Service Design - Design is Not Just for Products
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The business model canvas is a tool designers use to map out a business or product’s key actors, activities and resources, the value proposition for target customers, customer relationships, channels involved and financial matters. It gives an overview to help identify requirements to deliver the service and more.
“A business model describes the rationale of how an organization creates, delivers, and captures value.”
— Alexander Osterwalder, Co-creator of the Business Model Canvas
Learn about the business model canvas and how it helps in design.
In service design, two tools are essential to use early in your design process: the business model canvas and the value proposition canvas. You can use the business model canvas to build an overview of changes to be made to an existing business (e.g., a merger) or of a totally new business opportunity or market gap. At the start of your design process, it’s vital to map out the business model of your service to see how it will fit into the marketplace. You’ll also need to ensure what you propose can bring maximum value to both your customers and business, and keep doing so in terms of customer retention, profitability and more.
To gain the most accurate vision of a proposed product or service, it’s essential to understand all the components and dynamics of not only the customer experience but also the service as a whole ecosystem. This ecosystem contains all the channels and touchpoints that must work together to deliver and sustain maximum value to the customer.
This canvas gives you several important advantages, namely these:
It’s collaborative – so you can bring the various partners together on the same page to generate and analyze ideas, and have an early testing ground for concepts before you advance to service staging a prototype.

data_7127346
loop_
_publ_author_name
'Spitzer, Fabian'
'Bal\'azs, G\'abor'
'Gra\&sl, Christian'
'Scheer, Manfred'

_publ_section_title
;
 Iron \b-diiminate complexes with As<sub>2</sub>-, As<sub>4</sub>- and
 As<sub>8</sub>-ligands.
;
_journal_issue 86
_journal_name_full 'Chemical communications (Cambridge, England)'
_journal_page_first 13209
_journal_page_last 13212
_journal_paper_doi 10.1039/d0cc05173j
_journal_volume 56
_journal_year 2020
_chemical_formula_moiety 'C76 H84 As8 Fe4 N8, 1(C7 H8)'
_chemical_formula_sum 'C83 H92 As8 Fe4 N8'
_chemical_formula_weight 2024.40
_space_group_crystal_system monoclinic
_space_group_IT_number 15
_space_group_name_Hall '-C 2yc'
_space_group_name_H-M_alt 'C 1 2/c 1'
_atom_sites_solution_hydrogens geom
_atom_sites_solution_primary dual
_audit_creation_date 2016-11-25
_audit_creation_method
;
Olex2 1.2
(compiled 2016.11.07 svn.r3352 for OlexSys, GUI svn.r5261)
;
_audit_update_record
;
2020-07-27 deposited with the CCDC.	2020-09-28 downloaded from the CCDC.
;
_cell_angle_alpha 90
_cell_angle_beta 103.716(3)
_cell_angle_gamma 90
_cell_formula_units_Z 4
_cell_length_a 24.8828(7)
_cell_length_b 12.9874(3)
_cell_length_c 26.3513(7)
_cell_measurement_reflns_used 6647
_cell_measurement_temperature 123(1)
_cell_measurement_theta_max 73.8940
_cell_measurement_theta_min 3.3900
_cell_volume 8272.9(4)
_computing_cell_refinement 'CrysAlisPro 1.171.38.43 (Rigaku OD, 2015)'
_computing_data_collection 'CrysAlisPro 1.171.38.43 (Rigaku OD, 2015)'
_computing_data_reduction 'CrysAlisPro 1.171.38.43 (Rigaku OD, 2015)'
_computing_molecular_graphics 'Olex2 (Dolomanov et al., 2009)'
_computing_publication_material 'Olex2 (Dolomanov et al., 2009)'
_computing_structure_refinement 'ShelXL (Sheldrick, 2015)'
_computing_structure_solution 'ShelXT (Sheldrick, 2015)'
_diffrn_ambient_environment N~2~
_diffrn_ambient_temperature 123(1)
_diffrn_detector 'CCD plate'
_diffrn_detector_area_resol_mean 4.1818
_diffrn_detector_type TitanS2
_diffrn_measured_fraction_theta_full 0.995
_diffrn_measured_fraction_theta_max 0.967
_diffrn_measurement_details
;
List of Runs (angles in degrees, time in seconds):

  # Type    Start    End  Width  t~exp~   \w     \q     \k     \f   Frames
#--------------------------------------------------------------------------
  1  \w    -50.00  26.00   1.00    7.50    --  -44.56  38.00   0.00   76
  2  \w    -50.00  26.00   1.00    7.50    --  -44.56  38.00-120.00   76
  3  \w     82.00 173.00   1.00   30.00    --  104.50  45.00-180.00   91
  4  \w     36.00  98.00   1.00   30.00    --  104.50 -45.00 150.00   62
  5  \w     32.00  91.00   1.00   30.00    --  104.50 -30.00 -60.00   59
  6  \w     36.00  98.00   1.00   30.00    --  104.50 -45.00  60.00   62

It’s human-centered – so you can keep close track on how to create and maximize value for customers as well as stakeholders and other partners.
It makes it easier to collect rich data – if you have a clear purpose and strategy in mind.
A business model canvas typically contains 10 boxes:
Key Partners – The people who will help you fulfill the key activities, using the key resources.
Key Activities – Those vital actions that go into the everyday business to get things done; these are all the activities needed to realize and maintain the value proposition, and to power everything else involved.
Key Resources – The tools needed to get those things done, stretching across all areas the canvas covers to include, for example, customer retention.
Value Proposition – The item you think will create value for your customer: e.g., a new idea, a price drop. This is a summary of what your business will deliver to customers, and feeds into the value proposition canvas, the tool you’ll use to expand this.
Customer Relationships – Where you envision the relationship each customer segment expects: e.g., customer acquisition, retention and upselling (i.e., How do you get customers? How do you keep customers? How do you continue to create value for them?).
(Note: boxes 5 and 4 are closely linked as everything you do revolves around retaining the customer and considering the customer lifecycle.)
Customer Segments – Your most important customers (e.g., seniors); consider the value of personas here.
Channels – How you deliver the value proposition. Will it be online, through physical means or a combination? Here, you identify which channels are the best (both desirable for customers as well as cost-efficient and cost-effective for the brand).
Cost Structure – Here you find the most essential cost drivers. This allows you to consider the return on investment (ROI).
Revenue Streams – Where you find potential revenue sources (e.g., advertising).
Sustainability – How sustainable your offering is overall, to the environment, to the social good, etc.
For the best results, follow these guidelines and aim to fill in all the gaps, looking out for cause-and-effect relationships that run between boxes/throughout: